Energy and Smart Building Industry Blog

Maximizing Demand Response Programs in 2023 - How Retailers Can Plan Now

Maximizing DR in 2023

Energy use is a major operational expense, and the management of it is one of retail’s biggest focus areas for sustainability. With the industry consuming billions of dollars of energy per year, the opportunity for savings is immense – along with the important environmental benefit of dramatically reducing greenhouse gas emissions.

While the focus of the holiday season is on sales and profitability, the season is also the perfect time to plan so that you can personally impact your organization’s bottom line through earning financial incentives on energy savings with Demand Response (DR).

Demand response refers to the practice of reducing or shifting electricity consumption during periods of high electricity demand in order to avoid overloading the electric grid and prevent blackouts. Demand response is important because it helps balance supply and demand of electricity on the grid, and can prevent blackouts, the need to “fire up” gas-peaking power plants, and avoid costly upgrades to the grid which are usually passed onto rate-payers. By reducing or shifting electricity use during periods of high demand, demand response can help prevent overloading the grid and ensure that there is enough electricity to meet the needs of all customers.

In addition to improving the reliability of the electricity grid, demand response can also help reduce greenhouse gas emissions by promoting the use of cleaner, more efficient forms of electricity generation (avoiding those gas-peakers). By reducing the need for utilities to rely on fossil fuels to meet peak demand, demand response can help to reduce the overall carbon footprint of the electricity system.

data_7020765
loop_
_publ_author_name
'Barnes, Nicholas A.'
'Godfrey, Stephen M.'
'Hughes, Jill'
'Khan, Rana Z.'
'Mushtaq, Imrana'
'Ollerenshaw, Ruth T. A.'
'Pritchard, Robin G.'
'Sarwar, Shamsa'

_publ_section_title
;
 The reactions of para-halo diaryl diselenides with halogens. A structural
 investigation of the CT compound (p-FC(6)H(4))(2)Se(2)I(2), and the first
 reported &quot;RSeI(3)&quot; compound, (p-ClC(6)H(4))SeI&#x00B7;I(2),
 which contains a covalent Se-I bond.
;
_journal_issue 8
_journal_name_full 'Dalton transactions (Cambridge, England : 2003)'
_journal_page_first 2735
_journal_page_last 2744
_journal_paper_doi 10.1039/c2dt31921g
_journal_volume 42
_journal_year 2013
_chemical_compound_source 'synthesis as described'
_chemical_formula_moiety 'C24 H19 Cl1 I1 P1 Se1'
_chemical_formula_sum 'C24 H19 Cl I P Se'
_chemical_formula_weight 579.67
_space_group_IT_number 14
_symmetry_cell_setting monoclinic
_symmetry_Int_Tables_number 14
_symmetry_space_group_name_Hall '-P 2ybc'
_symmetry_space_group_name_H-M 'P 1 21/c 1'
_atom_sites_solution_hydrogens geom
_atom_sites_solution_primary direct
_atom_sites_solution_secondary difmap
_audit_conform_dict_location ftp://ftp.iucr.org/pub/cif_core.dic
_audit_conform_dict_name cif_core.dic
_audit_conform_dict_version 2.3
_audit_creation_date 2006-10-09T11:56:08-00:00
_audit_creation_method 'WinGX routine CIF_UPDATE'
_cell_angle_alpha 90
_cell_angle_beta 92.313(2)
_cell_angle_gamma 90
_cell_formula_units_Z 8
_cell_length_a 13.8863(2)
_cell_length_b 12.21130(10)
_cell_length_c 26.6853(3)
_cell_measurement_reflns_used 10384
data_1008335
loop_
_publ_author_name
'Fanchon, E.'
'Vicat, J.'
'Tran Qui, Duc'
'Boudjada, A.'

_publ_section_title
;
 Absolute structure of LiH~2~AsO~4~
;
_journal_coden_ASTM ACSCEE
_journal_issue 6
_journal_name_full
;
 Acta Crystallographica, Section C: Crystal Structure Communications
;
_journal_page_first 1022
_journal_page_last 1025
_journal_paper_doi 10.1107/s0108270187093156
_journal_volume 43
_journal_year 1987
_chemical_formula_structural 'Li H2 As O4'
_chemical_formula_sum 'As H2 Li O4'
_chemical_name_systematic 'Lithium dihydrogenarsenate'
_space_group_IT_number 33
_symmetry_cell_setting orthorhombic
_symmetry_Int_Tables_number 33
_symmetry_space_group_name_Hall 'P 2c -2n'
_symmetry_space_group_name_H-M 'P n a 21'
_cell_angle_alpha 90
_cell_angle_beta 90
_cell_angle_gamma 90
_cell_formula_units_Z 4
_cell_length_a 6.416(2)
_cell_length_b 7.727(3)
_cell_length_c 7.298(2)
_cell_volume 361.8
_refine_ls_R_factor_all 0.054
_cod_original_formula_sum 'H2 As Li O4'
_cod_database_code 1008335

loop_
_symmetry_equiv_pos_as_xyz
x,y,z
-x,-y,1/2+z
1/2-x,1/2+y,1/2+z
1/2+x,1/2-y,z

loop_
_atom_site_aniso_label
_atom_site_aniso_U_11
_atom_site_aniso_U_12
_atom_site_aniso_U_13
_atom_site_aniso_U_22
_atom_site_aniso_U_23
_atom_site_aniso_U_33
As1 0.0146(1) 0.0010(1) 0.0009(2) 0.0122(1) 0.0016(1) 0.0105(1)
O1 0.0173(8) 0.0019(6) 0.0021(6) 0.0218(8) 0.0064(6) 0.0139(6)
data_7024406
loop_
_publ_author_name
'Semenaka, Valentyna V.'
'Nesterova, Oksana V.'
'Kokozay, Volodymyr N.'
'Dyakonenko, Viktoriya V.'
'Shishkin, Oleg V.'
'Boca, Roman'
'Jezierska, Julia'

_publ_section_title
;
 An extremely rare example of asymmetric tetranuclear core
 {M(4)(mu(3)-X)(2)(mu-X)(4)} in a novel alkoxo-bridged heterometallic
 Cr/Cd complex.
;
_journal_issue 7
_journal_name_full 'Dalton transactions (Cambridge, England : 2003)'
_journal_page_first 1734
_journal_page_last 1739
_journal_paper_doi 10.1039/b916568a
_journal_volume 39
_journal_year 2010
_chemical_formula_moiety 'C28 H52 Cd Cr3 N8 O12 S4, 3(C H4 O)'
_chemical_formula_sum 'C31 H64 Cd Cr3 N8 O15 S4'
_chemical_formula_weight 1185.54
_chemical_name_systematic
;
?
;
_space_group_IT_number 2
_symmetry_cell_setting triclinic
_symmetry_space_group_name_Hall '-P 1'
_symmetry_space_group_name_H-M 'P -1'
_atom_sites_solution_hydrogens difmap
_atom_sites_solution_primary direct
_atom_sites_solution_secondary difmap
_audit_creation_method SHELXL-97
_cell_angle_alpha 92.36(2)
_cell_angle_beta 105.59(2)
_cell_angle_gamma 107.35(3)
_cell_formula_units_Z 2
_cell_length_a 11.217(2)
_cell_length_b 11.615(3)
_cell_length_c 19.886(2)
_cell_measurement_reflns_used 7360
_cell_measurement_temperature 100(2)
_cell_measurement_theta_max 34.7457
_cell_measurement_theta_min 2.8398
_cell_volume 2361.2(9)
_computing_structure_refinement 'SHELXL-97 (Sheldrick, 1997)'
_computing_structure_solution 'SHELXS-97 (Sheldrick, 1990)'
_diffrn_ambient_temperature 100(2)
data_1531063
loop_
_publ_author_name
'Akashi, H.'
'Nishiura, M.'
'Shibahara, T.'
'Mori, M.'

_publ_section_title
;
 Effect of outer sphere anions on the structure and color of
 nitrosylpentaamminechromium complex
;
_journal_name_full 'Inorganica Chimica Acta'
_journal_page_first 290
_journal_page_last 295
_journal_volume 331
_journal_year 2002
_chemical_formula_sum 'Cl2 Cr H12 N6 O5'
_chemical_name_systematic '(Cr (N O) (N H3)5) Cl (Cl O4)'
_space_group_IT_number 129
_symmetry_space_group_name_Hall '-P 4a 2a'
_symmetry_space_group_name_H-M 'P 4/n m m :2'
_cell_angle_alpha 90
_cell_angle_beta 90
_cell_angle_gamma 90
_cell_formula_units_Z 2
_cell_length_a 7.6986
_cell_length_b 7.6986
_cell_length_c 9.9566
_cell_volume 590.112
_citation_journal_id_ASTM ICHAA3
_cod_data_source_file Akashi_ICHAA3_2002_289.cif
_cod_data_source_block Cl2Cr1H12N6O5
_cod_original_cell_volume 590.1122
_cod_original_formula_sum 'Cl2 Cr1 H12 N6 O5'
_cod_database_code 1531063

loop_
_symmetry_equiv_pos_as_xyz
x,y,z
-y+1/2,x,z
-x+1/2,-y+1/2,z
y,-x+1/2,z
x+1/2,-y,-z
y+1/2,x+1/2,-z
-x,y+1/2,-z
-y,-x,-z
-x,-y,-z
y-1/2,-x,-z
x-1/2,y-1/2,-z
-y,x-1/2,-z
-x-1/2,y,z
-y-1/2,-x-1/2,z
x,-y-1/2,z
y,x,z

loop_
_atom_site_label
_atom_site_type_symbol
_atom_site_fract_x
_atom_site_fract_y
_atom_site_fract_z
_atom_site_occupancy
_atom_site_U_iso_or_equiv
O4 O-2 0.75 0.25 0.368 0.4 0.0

Demand management (or what we call “persistent demand management”) is a strategy that goes hand-in-hand with demand response as it aims to balance the supply and demand of electricity on the grid. Unlike demand response, which requires buildings to curtail their consumption when a utility sends a signal, persistent demand management requires a building to continuously balance its energy demand to avoid large demand spikes – it’s an application that runs 24 x 7 and in parallel with demand response programs. The importance of demand response and demand management lies in their ability to help maintain a stable and reliable electricity grid. By managing demand, these strategies can help prevent blackouts and other disruptions, and can also help utilities avoid the need to build expensive new power plants or transmission lines to meet peak demand. In addition, demand response and demand management can help reduce greenhouse gas emissions by promoting the use of cleaner, more efficient forms of electricity generation. Finally, both techniques can significantly reduce retailers’ energy expense with little investment and opportunity cost.